A culture of innovation sustains reinvention and breathes life into the organization itself. As high-speed, ever-connected networks and maturing digital technologies enhance ties between organizations and their stakeholders, opportunities to innovate processes, products, and services emerge that were unthinkable a few years ago. With such unmistakable mega-trends in the business environment, the board of directors has a role in ensuring that the organization it serves is not missing out on opportunities to innovate and, as a result, running the risk of getting swept aside by the forces of disruptive change. In this context, the often-referenced adage of “disrupt or be disrupted” gives way to the harsher specter of “innovate or die.”
For organizations that make innovation a priority, the process has traditionally involved designating responsible individuals, setting performance expectations linked to entity objectives, allowing designated innovators to operate in a risk-free environment, monitoring their progress using appropriate metrics, and then holding them accountable for results. However, for most organizations, innovation has been opportunistic and ad hoc.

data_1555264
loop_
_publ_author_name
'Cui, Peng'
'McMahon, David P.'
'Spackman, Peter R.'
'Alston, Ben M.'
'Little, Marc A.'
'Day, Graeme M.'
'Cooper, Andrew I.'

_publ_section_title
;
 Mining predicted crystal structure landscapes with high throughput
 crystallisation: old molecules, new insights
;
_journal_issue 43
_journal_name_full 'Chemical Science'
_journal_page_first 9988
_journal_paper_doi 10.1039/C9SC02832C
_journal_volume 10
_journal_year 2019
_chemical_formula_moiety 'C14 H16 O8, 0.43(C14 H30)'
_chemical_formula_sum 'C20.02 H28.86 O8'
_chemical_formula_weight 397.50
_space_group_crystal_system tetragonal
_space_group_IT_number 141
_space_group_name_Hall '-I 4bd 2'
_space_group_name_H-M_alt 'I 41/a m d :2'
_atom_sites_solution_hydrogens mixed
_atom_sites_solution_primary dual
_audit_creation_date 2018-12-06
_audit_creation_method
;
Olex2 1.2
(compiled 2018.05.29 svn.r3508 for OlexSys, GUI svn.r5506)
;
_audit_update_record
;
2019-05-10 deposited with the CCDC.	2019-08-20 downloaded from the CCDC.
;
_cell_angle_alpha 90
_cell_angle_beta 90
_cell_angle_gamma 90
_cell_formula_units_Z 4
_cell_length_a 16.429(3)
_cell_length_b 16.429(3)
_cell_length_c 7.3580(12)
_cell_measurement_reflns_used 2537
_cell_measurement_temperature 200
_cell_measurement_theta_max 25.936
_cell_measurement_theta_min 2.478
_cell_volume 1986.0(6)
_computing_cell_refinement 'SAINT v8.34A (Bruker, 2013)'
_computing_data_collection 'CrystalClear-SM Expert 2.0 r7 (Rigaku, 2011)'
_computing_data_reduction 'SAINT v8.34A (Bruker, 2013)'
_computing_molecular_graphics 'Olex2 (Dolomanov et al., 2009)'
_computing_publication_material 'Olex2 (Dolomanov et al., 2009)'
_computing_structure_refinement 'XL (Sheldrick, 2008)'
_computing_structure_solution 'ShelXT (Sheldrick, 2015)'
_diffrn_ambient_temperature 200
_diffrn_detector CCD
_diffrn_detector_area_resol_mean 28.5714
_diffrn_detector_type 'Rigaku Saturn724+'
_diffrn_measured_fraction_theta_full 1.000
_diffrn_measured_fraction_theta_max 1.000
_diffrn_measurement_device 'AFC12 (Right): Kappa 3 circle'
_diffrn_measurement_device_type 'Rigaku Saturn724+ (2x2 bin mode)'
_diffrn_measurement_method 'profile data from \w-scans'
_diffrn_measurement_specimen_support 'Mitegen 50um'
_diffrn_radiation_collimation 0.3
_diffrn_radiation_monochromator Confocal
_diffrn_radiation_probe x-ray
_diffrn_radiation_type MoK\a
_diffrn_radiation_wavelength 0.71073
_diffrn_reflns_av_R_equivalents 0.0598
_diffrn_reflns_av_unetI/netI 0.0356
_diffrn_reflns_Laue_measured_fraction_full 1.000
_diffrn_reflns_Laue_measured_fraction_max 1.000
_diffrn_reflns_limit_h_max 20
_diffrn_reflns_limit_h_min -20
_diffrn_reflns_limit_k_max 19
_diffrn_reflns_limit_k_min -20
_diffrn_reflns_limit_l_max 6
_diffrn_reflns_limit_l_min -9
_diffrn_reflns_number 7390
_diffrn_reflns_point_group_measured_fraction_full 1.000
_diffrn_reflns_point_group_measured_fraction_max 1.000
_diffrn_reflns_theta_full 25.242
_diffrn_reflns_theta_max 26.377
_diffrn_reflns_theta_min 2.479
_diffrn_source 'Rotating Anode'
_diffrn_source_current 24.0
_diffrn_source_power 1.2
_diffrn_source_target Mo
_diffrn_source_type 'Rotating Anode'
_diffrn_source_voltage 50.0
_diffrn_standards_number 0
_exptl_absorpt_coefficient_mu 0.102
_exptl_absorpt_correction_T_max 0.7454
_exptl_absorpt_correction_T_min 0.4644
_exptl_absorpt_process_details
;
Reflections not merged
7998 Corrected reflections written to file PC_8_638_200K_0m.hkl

For innovation to reach its full potential in the digital age, a culture that emphasizes innovation must also encourage diversity, collaboration, empowerment, continuous learning, ingenuity, change enablement, and team performance. Accordingly, it is important to the board’s oversight of the innovative culture to understand how the organization should position itself, even if it has little appetite for competing as a front-runner.
Given that every organization is different, the board should ask management to consider whether the organization is a digital follower, expert, or leader:
Digital follower. The organization has developed a digital strategy and has a proven track record delivering on digital initiatives, which are typically focused on discrete aspects of the customer journey.
Digital expert. The organization has a proven track record of adopting emerging technologies, has achieved high levels of process automation, and quantitatively manages digital aspects of its strategy enterprisewide.
Digital leader. The organization has a proven track record of disrupting traditional business models; digital aspects of strategic plans are continually improved based on lessons learned and predictive indicators.
The approach to innovation is very different for these distinct classes of organizations. Leaders disrupt. Experts aspire to be leaders. Many companies are content to be agile followers, meaning that they frequently reassess and adapt their digital strategy as the market changes. Most businesses are not where they want to be. Many that desire to be followers are in fact beginners. They have multiple digital initiatives underway with objectives that are well-understood, but they lack fully developed digital plans. And many companies that want to be leaders are in fact followers.